Skip to main content

A comprehensive analysis of phosphatase and tensin homolog deleted on chromosome 10 (PTEN) loss in colorectal cancer



Alterations of PTEN, regulator of the PTEN/PI3K-AKT pathway, are common in several types of cancer. This study aimed to do comprehensive analysis of PTEN in colorectal cancer patients.


Totally, 198 colorectal cancer patients who received surgery at Taipei Veterans General Hospital from 2006 to 2008 were enrolled. Mutations, loss of protein expression, promoter hypermethylation, and DNA copy number of PTEN were analyzed by sequencing, immunohistochemistry, methylation-specific polymerase chain reaction PCR, and quantitative (QPCR), respectively, and correlated with clinicopathological features and patients’ outcome.


Genomic mutations, loss of protein expression, promoter hypermethylation, and decreased DNA copy number of PTEN were found in 4 (2.02 %), 68 (34.3 %), 54 (27.3 %), and 36 (18.2 %) tumors, respectively. Of these 68 tumors with loss expression of PTEN, 34 (50 %) tumors had promoter methylation and 18 (26.5 %) had decreased DNA copy number. All four tumors with PTEN mutations demonstrated loss of PTEN expression. In the stage I disease, frequency of loss of PTEN expression was 20 % and significantly increased to 56.9 % in stage IV disease. Either loss expression of PTEN, PTEN hypermethylation or decreased PTEN copy number was not associated with colorectal cancer (CRC) patients’ outcome.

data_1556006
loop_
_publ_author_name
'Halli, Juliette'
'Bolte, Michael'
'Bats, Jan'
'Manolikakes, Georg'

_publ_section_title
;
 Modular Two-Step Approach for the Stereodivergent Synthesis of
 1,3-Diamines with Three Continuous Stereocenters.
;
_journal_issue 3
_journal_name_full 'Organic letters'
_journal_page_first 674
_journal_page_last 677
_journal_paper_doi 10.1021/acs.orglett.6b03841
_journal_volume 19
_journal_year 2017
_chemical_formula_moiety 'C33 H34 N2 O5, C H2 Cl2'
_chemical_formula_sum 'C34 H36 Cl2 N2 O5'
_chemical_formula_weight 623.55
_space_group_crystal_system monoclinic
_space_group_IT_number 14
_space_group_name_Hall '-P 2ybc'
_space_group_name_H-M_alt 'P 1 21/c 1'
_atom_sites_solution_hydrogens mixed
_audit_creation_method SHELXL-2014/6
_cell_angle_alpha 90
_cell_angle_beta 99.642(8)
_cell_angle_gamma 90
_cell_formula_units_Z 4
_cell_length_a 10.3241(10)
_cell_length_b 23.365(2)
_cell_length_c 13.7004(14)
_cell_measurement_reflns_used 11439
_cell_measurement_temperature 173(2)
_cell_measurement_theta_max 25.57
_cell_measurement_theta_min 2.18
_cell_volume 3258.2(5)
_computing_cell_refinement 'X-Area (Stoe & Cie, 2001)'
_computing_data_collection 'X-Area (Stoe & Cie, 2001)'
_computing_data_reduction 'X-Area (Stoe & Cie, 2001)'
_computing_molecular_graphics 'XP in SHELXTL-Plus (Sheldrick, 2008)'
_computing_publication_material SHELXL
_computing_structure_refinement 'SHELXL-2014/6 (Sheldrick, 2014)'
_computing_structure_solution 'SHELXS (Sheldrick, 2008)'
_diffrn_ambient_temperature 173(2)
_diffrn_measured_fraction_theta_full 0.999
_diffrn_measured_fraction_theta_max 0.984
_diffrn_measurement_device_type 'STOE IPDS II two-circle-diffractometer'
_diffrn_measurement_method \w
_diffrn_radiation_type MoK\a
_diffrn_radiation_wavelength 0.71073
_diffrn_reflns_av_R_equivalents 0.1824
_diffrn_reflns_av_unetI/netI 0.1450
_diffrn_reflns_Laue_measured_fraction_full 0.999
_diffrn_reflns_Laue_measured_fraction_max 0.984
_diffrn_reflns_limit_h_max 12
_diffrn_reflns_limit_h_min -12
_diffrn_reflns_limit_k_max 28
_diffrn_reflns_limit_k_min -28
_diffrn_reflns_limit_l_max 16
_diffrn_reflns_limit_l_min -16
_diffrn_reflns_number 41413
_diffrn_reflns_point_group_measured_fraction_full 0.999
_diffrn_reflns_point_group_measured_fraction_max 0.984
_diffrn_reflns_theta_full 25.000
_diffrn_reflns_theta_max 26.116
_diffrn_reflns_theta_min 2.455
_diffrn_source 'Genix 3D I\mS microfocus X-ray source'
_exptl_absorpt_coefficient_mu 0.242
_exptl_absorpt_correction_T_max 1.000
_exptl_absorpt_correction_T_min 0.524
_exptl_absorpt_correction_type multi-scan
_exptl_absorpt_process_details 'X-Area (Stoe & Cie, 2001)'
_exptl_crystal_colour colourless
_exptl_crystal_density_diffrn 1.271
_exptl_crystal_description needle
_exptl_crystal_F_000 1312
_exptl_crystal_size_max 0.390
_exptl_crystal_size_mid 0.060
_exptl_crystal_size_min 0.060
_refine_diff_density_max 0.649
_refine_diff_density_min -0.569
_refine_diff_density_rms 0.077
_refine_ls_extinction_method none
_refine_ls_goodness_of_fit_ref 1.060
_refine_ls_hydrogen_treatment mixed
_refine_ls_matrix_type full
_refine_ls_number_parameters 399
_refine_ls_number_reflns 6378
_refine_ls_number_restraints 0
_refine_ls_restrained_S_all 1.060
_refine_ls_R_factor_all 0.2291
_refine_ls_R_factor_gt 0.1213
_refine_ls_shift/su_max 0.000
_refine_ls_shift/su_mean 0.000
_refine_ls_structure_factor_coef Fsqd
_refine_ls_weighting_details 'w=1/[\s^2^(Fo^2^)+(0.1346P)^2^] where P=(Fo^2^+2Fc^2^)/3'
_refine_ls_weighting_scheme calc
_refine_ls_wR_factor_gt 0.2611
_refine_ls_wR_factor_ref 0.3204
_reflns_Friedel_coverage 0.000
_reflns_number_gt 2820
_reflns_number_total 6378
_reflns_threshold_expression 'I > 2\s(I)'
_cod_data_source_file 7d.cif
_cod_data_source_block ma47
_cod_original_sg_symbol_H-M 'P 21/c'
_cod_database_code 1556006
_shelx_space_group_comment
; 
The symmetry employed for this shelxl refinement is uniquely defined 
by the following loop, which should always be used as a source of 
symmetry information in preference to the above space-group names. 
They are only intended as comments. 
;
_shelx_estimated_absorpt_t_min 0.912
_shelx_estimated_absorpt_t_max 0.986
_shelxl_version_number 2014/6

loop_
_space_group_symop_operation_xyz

PTEN alterations were found in up to one-third of colorectal cancers but did not impact CRC patients’ prognosis.


Colorectal cancer (CRC) is the most common form of cancer and the third leading cause of death in Taiwan [1]. The etiology of CRC from a benign neoplasm, such as a polyp, to a malignant tumor has been well explained by the accumulation of genetic and/or epigenetic alterations, including mutations in oncogenes and tumor suppressor genes [2, 3]. Besides genetic alterations, dysregulation and hyperactivation of several pathways, including the phosphatidylinositol 3-kinase (PI3K) pathway, have been described in several cancers, including CRC [46].